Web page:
The joy of having a little red ladybug land on your arm may now be a thing of the past.
Native species of the insect have become so rare that scientists across the country worry it will become extinct. That's where the Lost Ladybug Project steps in.
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Begun by Cornell University entomologist John Losey twelve years ago, the Lost Ladybug Project hopes to document the backyard bug in different locations to determine why their populations are declining.
The project has enlisted volunteers all over the country, and nature enthusiasts in the Bay Area are eager to participate. Seven-year-old Maddox Rochman-Romdalvik, dubbed a "citizen scientist" by researchers, searches for ladybugs in his backyard on a regular basis. “We go out and wherever we are, we’re looking for ladybugs,” his mother, Sue Rochman, told CBS News.
Over the past 20 years, several species of native ladybugs, once very common across the United States, have become extremely rare.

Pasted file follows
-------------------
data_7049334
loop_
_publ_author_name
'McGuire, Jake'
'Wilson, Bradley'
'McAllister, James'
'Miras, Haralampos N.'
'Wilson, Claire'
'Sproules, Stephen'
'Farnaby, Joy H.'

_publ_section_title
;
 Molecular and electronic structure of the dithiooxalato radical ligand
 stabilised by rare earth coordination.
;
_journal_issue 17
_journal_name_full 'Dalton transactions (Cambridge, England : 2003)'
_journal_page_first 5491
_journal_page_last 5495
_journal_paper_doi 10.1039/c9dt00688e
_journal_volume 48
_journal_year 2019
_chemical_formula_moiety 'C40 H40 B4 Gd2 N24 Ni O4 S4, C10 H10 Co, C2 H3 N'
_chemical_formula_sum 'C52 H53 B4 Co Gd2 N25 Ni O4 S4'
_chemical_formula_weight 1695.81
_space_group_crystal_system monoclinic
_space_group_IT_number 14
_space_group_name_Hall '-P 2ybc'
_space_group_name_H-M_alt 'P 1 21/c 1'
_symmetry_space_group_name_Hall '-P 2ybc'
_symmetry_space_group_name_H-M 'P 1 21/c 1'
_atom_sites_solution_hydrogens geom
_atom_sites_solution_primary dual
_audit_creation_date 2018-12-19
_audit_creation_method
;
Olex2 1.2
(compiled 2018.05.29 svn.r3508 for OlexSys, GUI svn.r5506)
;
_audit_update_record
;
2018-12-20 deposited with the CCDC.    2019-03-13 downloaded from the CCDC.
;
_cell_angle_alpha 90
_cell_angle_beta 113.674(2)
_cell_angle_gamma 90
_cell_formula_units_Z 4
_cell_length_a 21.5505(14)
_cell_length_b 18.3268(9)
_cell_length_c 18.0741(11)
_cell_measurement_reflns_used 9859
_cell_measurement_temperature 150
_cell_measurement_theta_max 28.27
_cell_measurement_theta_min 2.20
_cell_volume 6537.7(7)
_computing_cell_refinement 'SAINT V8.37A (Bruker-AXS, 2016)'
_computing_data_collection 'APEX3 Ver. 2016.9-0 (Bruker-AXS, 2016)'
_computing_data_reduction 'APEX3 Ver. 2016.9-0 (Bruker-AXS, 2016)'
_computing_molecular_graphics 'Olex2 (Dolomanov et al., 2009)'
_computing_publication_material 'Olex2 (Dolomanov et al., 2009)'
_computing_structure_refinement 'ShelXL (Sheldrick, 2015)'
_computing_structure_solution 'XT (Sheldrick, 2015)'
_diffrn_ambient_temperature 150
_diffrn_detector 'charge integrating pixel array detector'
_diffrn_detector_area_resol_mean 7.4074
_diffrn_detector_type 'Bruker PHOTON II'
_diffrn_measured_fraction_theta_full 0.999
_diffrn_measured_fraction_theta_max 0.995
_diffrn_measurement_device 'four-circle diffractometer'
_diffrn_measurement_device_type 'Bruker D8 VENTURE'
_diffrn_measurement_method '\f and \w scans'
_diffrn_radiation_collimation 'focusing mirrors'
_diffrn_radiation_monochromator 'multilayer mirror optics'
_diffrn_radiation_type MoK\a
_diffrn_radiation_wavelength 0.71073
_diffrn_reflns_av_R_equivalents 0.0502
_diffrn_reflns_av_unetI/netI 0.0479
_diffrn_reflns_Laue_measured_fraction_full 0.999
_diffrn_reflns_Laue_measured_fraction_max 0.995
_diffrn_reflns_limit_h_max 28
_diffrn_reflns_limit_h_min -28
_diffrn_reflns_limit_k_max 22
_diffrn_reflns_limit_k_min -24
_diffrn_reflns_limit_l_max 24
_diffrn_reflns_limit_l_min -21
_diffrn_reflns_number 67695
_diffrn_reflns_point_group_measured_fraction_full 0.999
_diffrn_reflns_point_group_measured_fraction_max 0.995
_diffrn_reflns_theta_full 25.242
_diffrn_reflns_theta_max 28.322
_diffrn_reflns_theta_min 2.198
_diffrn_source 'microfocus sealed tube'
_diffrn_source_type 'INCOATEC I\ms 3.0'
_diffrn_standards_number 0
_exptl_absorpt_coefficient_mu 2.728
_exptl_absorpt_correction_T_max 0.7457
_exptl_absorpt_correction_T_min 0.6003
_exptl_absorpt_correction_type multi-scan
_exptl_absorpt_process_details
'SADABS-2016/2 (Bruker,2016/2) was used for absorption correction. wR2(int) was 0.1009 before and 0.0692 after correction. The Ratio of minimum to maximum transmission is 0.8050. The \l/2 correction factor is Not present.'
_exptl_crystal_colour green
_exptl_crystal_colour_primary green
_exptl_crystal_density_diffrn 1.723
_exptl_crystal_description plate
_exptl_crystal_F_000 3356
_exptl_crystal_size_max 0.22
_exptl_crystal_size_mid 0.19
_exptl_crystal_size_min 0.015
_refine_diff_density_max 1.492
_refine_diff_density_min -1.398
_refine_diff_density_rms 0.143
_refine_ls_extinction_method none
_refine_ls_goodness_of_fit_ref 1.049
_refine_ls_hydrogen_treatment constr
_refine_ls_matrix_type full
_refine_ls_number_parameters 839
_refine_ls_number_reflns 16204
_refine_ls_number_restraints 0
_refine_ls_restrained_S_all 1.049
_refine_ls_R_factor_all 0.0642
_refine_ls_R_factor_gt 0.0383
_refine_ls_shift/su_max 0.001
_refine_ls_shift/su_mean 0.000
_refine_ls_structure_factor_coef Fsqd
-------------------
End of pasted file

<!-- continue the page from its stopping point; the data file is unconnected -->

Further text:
Citizen scientists upload pictures of ladybugs to a collective database of discovery locations, and the project now boasts over 14,939 sightings and many rare variations of the bug.
"People just love ladybugs," Losey told the Los Angeles Times. "It's a very sort of charismatic, approachable insect."
Frequent sightings of Harmonia axyridis, an Asian ladybug first introduced to the United States in the 1980s as pest-control, have scientists worried that invasive species are pushing out the natives.
"They used to be just everywhere, and now they're not," Cornell University entomologist Leslie Allee said to the Los Angeles Times. "We want to try to understand why, and if we can bring those species back."
Through the help of their citizen scientists, entymologists hope to decipher what impact diaspora will have on ladybug diversity and important role ladybugs play in keeping pest populations low.
Watch the CBS News video below, and then go out and search for some ladybugs yourself:
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